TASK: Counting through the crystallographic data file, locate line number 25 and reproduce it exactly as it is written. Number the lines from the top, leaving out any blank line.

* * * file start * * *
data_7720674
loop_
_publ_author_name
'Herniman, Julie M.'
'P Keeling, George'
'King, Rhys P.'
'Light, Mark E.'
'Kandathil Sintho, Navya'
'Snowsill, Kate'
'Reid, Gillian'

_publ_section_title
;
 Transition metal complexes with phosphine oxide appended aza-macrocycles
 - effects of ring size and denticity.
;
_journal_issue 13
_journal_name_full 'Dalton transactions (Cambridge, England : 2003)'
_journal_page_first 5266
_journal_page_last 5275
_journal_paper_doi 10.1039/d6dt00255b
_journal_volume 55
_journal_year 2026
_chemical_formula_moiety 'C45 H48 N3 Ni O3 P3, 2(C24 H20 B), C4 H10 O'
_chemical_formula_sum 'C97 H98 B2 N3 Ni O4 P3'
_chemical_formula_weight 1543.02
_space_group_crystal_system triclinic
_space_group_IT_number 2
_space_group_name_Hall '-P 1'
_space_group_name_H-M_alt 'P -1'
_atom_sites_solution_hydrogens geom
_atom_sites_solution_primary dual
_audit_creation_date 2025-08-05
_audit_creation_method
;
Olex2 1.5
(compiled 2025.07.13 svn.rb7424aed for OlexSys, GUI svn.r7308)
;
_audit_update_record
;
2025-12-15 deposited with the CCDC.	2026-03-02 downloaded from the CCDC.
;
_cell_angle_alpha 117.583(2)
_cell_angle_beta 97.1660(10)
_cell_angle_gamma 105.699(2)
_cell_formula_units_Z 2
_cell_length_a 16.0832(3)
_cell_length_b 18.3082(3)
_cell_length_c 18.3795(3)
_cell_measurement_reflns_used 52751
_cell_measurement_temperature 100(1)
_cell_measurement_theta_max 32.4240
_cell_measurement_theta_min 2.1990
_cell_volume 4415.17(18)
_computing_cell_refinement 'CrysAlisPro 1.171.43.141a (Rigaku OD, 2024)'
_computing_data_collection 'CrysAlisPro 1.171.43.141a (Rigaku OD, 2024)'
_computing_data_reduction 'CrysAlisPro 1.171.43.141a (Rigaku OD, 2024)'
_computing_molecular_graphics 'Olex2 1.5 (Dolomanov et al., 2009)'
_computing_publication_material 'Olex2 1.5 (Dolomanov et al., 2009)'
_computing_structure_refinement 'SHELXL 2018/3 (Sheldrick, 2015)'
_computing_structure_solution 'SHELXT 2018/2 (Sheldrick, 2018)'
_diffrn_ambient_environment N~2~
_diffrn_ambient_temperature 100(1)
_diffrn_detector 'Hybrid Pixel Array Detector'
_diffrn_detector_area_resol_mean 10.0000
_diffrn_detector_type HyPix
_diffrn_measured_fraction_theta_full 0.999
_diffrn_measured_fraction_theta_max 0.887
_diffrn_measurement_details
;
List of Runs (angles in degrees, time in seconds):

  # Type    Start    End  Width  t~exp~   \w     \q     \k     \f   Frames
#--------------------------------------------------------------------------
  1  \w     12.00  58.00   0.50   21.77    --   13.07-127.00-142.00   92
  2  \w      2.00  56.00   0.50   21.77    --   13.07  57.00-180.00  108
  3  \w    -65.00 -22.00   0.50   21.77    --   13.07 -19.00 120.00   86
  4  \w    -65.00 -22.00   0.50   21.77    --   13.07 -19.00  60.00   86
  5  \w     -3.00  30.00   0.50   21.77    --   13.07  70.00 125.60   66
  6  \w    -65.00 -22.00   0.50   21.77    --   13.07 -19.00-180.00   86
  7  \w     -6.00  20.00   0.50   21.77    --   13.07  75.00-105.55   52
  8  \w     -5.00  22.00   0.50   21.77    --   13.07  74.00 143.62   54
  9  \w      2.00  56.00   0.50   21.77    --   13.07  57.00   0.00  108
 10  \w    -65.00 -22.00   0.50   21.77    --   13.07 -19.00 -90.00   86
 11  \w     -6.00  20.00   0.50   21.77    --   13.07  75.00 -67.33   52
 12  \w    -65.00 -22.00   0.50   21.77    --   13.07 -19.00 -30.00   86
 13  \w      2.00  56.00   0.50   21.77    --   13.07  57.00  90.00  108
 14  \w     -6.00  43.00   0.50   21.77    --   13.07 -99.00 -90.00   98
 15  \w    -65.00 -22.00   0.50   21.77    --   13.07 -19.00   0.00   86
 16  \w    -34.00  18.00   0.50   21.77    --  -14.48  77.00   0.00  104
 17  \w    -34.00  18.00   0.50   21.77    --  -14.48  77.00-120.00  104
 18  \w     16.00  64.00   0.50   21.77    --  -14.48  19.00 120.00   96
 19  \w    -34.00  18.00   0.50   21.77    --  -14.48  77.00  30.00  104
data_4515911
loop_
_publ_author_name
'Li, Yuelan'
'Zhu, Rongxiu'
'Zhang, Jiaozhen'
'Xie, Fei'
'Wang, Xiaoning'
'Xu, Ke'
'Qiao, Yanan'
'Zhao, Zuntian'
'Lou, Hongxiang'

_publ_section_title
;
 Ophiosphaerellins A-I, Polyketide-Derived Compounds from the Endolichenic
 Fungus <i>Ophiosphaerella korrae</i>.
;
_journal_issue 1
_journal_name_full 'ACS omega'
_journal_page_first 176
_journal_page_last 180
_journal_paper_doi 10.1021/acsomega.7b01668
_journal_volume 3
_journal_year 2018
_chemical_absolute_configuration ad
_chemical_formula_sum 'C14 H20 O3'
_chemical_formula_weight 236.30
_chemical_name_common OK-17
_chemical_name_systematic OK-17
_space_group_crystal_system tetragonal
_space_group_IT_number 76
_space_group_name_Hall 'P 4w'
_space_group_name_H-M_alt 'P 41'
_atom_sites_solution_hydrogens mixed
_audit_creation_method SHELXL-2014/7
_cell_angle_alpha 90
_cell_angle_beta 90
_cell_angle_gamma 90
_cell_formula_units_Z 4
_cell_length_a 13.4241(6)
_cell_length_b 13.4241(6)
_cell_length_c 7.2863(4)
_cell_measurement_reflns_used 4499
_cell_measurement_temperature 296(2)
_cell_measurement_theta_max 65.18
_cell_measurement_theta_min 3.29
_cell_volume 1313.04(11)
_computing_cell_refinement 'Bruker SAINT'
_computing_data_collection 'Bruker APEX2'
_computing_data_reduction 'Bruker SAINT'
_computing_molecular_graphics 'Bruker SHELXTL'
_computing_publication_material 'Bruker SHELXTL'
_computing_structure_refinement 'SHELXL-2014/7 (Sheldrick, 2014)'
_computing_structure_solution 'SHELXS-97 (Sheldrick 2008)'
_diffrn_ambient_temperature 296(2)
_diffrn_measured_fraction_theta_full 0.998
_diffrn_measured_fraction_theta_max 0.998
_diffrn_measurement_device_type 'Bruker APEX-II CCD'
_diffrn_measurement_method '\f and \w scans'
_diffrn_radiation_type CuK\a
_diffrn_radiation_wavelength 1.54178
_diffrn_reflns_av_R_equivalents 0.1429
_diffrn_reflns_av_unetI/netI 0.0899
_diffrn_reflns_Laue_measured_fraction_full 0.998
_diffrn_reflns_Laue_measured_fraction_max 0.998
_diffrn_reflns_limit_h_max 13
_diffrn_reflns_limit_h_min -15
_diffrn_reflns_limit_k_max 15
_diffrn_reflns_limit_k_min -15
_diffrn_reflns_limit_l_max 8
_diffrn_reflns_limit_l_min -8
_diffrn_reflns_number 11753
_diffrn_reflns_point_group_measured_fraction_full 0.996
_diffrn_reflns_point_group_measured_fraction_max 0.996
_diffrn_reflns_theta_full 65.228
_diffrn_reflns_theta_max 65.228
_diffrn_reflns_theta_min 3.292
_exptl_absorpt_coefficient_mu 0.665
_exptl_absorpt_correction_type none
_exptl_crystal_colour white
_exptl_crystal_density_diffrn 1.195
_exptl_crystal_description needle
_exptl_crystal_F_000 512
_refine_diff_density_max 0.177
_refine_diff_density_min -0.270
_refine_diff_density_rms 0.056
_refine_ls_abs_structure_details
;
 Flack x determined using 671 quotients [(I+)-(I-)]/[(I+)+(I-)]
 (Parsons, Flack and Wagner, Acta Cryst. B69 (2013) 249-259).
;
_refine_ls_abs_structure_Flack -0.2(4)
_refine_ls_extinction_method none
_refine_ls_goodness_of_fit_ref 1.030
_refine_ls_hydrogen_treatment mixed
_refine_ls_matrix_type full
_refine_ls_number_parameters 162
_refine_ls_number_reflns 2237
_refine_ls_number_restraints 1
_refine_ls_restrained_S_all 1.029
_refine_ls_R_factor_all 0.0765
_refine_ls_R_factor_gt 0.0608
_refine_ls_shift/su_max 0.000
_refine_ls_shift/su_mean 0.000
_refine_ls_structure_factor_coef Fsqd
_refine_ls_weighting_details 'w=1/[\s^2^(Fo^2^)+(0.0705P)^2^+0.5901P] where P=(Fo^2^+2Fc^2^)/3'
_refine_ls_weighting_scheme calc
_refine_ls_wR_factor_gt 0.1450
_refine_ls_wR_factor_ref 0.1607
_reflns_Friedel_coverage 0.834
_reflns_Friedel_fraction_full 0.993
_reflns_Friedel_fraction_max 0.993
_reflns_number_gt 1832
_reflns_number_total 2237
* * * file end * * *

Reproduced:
_chemical_formula_weight 1543.02